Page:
Published on 14 Apr 2016Written by Mahesh Ramanujam Posted in LEED

Sustainability is not new to China. China is now the second largest market for LEED outside of the United States—and in mainland China, there are over 2,430 projects participating in LEED, comprising over 134.2 million gross square meters of space.

China has an excellent opportunity to drive sustainability at a global scale, creating a more sustainable future, securing the health and well-being of millions and further accelerating its position as a global leader. Green development is also a major agenda item for President Xi Jinping. At last year’s COP21 agreement in Paris, President Xi made a strong commitment, promising that China will contribute to climate change by focusing on green building and transportation.

At USGBC, we say that every story about a LEED building is a story about leaders. Leaders across the globe understand that LEED is a powerful market tool that works and enhances a company’s triple bottom line. China is no exception: leaders across China are committing to building healthier, more sustainable communities where buildings perform at a higher level and human health is prioritized and enhanced.

  • Beijing United Shanxi Merchants and Shanghai K2 Real Estate: Both companies are pursuing LEED certification for their buildings and will play an incredibly important role in Beijing’s and Shanghai’s rapidly evolving sustainable future.
  • Duke Kunshan University: Recently, five buildings on the campus achieved LEED certification. The campus showcases cutting-edge strategies such as 675 square meters of solar thermal collectors. Duke is deeply to committed to creating an environmentally friendly, resource-efficient, comfortable and healthy university campus.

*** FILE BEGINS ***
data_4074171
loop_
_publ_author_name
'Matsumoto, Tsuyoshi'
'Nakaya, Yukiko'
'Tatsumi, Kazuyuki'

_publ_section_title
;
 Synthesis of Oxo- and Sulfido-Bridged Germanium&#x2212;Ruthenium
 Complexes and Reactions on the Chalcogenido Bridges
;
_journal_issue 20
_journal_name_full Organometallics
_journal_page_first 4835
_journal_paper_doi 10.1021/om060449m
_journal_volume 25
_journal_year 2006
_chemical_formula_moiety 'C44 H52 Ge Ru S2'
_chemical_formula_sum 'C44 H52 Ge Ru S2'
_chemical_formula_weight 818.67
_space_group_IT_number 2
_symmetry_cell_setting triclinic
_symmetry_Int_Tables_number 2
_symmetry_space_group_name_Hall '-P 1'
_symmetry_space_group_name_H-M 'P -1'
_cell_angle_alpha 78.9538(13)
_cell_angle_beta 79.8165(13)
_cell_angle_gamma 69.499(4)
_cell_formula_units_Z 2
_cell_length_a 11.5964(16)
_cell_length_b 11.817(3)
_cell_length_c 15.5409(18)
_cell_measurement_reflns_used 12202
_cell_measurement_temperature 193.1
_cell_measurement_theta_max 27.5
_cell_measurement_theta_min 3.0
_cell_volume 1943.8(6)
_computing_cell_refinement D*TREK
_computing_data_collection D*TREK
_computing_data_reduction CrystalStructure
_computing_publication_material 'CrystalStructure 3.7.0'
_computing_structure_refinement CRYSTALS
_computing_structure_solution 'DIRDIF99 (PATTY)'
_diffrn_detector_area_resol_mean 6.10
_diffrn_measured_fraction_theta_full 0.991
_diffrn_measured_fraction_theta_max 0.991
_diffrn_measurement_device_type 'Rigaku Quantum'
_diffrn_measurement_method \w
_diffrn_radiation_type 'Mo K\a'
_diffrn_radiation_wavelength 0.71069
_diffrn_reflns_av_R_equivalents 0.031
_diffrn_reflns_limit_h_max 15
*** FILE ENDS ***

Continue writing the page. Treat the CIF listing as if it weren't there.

• Hongkun Forest and Lifein Beijing: This was the first residential building in Asia Pacific to receive LEED Platinum certification for new construction. Sustainability measures in place at the project include innovative green technologies to reduce energy consumption and a water purification system that reaches U.S. EPA drinking water standards.
  • Raycom Real Estatein Beijing: The company’s Info Tech Park Tower recently achieved LEED Platinum. The project purchased renewable energy for 35 percent of its annual total electricity usage and adopted 100 percent low-emitting materials to reduce harmful indoor air contaminants.
  • TEDA MSDin Tianjing: A green roof, solar photovoltaic power generation and a high-efficiency and energy-saving building envelope helped the project receive LEED Gold certification.

Leaders like these all over China are making sustainability happen on a global scale.  USGBC is so proud of the accomplishments they have made in green building.